26/09/2002 21:50 - (SA)
Ncamazana: Public must not judge
Their bail application was postponed to Friday.
Eastern Cape deputy director of Public Prosecutions, Malherbe Marais, opposed bail.
He entered a draft charge sheet, in which the brothers now face nine charges, as evidence. The charges are:
The charges in the Whitaker case were previously dropped due to insufficient evidence, owing to a botched identity parade.
The fraud charge relates to allegations that they sabotaged their identity parade, planning this while they were awaiting trial in a cell with 19 other prisoners.
"The suspects had conspired with and/or persuaded their cellmates to participate in the ID parade and agreed with three of their cellmates to trade identities with them by exchanging their names with that of the suspects and vice versa," the charge sheet reads.
"One of the two accused was pointed out by a witness but his alibi's name appeared on the ID parade form."
Marais said the severity of the offences put the onus on the accused to prove why they should be given bail.
The Ncamazanas' attorney, Pumelela Hole, handed in two affidavits, one for each brother, and said he might not call the accused or any witnesses for the bail application. This means the State will now have to prove why the Ncamazanas should not be given bail.
Marais contested Hole's move saying it was "a cheap shot at reverse onus".
Marais said the brothers had been linked by DNA and ballistic evidence to the scenes of the crimes.
The bail application was postponed to Friday, and the brothers were remanded.
"The public must be careful not to judge them before the case is finalised," Hole said. "Give the legal system a chance."
The Ncamazana brothers dropped out of school, spent years in reformatories or prisons and are unemployed.
The brothers' circumstances are detailed in affidavits handed in to the court in support of their bail application.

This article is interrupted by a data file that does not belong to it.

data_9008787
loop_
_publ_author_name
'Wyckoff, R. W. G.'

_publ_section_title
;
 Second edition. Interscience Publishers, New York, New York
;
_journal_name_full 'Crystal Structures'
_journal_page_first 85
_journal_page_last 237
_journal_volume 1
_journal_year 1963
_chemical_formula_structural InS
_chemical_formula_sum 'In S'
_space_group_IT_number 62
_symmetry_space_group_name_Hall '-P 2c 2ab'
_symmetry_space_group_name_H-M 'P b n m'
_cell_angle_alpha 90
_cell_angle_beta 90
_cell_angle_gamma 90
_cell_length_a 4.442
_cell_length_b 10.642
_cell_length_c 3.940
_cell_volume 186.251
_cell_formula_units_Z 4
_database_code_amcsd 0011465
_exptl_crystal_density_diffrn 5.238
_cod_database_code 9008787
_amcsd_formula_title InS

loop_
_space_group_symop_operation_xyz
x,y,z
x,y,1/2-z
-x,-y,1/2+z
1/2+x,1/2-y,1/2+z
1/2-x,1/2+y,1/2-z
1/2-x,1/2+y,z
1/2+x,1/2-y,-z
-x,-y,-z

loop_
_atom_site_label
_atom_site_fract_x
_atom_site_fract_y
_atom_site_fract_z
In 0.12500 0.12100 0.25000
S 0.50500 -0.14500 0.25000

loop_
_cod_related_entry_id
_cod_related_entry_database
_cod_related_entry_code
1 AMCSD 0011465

Dumisani (26) and Simnikiwe (23) describe themselves as single and unemployed. They live in Cambridge township with their mother and three other brothers.
Their father was stabbed to death last year.
Dumisani left school during Standard 8. Simnikiwe left at the age of 15 while in Standard 5.
In his affidavit, Dumisani said he had been involved in the Highgate, the Da Gama and the Bahai attacks for which he was granted amnesty, and the Nahoon Dam attack for which he received a presidential pardon. He also had a five-year suspended sentence for escaping from prison.
Simnikiwe said he had been sentenced to corporal punishment for a 1993 housebreaking, sent to a reformatory for a 1994 housebreaking and jailed for two and a half years for a 1997 robbery or attempted robbery.
He lives on a disability grant.
Although no formal plea has yet been entered, both brothers said that they were not guilty. They said they could not drive so could not have stolen Martin Whitaker's car, and that no weapons had been found on them.
Simnikiwe said he had been tortured by police.
Dumisani said he had been at his initiation ceremony so could not have been involved in the June 28 murder and robbery of taximan Xolani Gongota and the subsequent housebreaking.
"I cannot for the life of me fathom how a man who has just had his foreskin cut on June 29 at Cambridge township would on July 1 be involved in a robbery at Haven Hills. At that point I could not even walk properly.
©Copyright 2002, South African Press Association